13 Jobs with Flexible Hours to Suit Your Lifestyle

Written by Coursera • Updated on

Explore these jobs that offer plenty of flexibility to suit your desired lifestyle.

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As the ongoing pandemic has spurred a shift in values, you may be one of the many people who are itching for a job that provides flexibility, leaving more time to spend with children, family, or hobbies. Or, you might have realized that your commute is a burden on your time, money, and carbon footprint. 

If you are looking for more flexibility in your life, then you might start by exploring possibilities within your career. This could mean working remotely, requesting a hybrid work model, or pursuing jobs that let you choose your own hours. 

Whether you’re a student, working parent, budding entrepreneur, or aspiring digital nomad, you may find the flexibility you’re looking for in one of these career options.

Types of flexible work

Starting the search for a job with flexible hours can be overwhelming, as flexibility means different things to different people. As you begin to think about what flexible job might be right for you, consider these common types of flexible work:

  1. Structured work

  2. Project-based work

  3. Client-based work

  4. Gig economy work

*All salary data represents average annual salaries from Glassdoor (January 2022) unless otherwise noted.

Structured (corporate, non-profit, or government) work

This type of flexible work—typical of roles in corporations, non-profits, and government agencies—is ideal for those who prefer structure but want more wiggle room, perhaps for a weekday morning to run errands or to pick up their children from school. When it comes to structured work, flexibility tends to take the form of remote or hybrid work environments, which allow you to complete your 40 hours from home and perhaps even outside of the typical 9-to-5 schedule.

1. Financial manager

Financial managers help organizations plan for their long-term financial goals and may work in a range of industries, from banks and investment firms to tech companies and startups. Financial management jobs, like many other corporate roles, are typically structured around a 40-hour workweek. Many of these jobs moved online during the pandemic, so there may be more flexibility in negotiating a schedule that works for you.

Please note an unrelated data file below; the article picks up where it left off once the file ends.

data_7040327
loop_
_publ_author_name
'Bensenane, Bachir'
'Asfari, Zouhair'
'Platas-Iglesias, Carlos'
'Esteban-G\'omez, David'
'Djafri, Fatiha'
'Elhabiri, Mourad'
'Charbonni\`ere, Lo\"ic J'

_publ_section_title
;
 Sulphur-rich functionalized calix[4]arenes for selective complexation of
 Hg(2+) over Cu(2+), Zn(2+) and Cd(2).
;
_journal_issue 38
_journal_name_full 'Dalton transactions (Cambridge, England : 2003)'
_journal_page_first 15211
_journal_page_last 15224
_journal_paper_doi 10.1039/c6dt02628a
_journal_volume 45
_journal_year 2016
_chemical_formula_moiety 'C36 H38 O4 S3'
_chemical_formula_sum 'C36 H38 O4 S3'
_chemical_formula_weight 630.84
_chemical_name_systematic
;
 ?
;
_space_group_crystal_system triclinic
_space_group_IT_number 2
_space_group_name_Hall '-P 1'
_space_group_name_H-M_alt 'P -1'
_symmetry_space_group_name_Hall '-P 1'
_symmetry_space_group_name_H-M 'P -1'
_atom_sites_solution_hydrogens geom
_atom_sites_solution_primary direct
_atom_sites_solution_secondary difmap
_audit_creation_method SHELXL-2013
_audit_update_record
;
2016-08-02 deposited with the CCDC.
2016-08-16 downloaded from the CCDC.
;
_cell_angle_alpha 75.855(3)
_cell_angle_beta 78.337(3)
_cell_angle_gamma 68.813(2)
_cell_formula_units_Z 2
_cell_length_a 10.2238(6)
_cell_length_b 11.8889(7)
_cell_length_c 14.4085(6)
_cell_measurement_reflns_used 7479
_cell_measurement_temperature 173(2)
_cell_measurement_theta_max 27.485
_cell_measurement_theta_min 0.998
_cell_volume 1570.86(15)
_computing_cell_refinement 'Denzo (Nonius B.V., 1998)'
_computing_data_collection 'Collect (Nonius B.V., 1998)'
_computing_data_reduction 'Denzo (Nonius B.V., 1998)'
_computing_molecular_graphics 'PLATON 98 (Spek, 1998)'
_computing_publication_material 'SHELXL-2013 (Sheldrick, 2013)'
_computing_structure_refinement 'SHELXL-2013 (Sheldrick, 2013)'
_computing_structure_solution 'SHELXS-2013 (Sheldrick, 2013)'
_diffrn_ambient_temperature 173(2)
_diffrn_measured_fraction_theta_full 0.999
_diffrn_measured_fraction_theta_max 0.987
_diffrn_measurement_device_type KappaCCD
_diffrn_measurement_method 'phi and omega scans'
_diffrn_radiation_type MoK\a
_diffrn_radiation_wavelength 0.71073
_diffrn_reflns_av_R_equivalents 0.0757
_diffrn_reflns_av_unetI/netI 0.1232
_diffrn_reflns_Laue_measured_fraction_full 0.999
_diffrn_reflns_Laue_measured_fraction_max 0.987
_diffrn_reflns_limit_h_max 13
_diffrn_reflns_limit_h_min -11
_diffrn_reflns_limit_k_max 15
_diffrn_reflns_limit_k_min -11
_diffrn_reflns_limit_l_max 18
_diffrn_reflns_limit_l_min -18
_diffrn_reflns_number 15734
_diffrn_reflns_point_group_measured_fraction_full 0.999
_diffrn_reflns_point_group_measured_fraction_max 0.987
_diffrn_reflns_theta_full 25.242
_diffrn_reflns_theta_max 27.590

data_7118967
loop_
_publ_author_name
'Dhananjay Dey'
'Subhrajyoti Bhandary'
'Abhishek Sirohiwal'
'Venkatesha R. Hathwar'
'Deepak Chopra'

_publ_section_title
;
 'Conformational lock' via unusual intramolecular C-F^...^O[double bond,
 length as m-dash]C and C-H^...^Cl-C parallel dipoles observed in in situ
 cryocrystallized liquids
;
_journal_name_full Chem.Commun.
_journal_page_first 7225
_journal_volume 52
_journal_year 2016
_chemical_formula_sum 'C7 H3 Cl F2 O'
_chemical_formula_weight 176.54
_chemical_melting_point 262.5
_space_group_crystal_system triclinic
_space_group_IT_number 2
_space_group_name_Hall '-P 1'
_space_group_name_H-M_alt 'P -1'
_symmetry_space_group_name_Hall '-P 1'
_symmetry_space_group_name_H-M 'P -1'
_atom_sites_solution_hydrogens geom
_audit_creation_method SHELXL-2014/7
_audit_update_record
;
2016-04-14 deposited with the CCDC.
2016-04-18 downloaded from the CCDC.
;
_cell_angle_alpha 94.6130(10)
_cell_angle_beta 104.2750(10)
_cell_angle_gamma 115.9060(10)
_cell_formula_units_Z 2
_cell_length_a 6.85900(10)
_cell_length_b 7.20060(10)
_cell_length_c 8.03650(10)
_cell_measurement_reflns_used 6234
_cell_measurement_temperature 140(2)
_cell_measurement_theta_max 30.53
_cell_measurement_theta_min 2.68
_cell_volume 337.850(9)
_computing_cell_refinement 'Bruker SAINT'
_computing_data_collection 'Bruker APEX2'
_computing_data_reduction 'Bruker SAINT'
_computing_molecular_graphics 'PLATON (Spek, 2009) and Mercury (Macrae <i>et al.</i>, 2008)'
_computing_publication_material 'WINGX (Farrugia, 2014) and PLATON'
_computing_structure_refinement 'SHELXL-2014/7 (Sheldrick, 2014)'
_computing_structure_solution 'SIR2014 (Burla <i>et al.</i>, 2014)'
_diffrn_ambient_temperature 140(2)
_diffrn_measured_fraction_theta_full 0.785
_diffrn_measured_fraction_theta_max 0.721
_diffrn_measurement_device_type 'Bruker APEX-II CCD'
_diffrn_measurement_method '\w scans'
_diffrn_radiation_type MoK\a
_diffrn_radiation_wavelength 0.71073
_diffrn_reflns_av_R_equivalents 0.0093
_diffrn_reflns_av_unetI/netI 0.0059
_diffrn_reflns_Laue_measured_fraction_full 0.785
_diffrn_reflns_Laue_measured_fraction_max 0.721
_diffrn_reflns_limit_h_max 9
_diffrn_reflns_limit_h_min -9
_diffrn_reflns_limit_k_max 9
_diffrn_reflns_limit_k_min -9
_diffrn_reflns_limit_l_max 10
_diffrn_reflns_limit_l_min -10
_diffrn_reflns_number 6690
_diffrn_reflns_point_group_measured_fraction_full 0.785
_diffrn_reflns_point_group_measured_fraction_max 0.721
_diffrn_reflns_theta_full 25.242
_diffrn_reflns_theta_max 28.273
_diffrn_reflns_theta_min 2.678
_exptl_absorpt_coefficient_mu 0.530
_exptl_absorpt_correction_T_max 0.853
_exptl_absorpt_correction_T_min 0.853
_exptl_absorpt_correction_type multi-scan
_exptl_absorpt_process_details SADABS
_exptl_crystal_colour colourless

• Average salary (US): $108,475

  • Typical entry-level requirement: Bachelor’s degree

Keep in mind that your job’s potential to be remote or hybrid depends on your role, your company, and your seniority.


2. Data scientist

Data scientists help companies make better decisions by gathering and analyzing data and building tools to analyze increasingly large and complex data sets. This, like many other jobs in technology, has the potential to be remote, or at the very least flexible, because most of the work is done on a computer. Developing your data skills could lead to a fully remote job, even if it operates on a traditional 9-to-5 schedule.

  • Average salary (US): $117,212

  • Typical entry-level requirement: Master’s degree

3. Social and community service managers

Social and community service managers typically work for non-profit organizations, social enterprises, or government agencies, managing programs to support well-being. These types of jobs tend to follow a structured workweek, but many offer flexible hours to suit your needs, as long as you get the work done. These roles are exciting for those who prioritize working toward a social purpose or mission.

  • Average salary (US): $55,543

  • Typical entry-level requirement: Bachelor’s degree

Project-based work

Sometimes called freelance or consultancy, this type of work depends on the completion of specific projects. Freelancers or consultants generally work contractually to complete projects in their expert area over a few weeks or months and may get paid by the hour, day, or project. This type of work often lets you work remotely and choose your own hours.

4. Communications consultant

As a communications consultant, you can help companies or non-profit organizations with their marketing, communications, and public relations efforts. In this role, you could choose to work as a freelancer, taking on project-based work that can be completed in your own time. 

  • Average salary (US): $77,740

  • Typical entry-level requirement: Bachelor’s degree

5. Graphic designer

Freelancing is well-suited for remote, project-based work, and graphic design is well-suited for freelancing. Since much design work can be done independently, freelance designers can often work remotely, communicating with clients by email or occasional touch-base meetings on Zoom or Skype. 

  • Average salary (US): $50,227

  • Typical entry-level requirement: Bachelor’s degree

6. Translator

Translation work can often be remote, contracted, or part-time. This type of freelance work is suitable for individuals who are fluent in another language. Translator and interpreter jobs are expected to increase 24-percent by 2030, much faster than average. Translating could be a source of income as your main business or side hustle.

  • Average salary (US): $50,422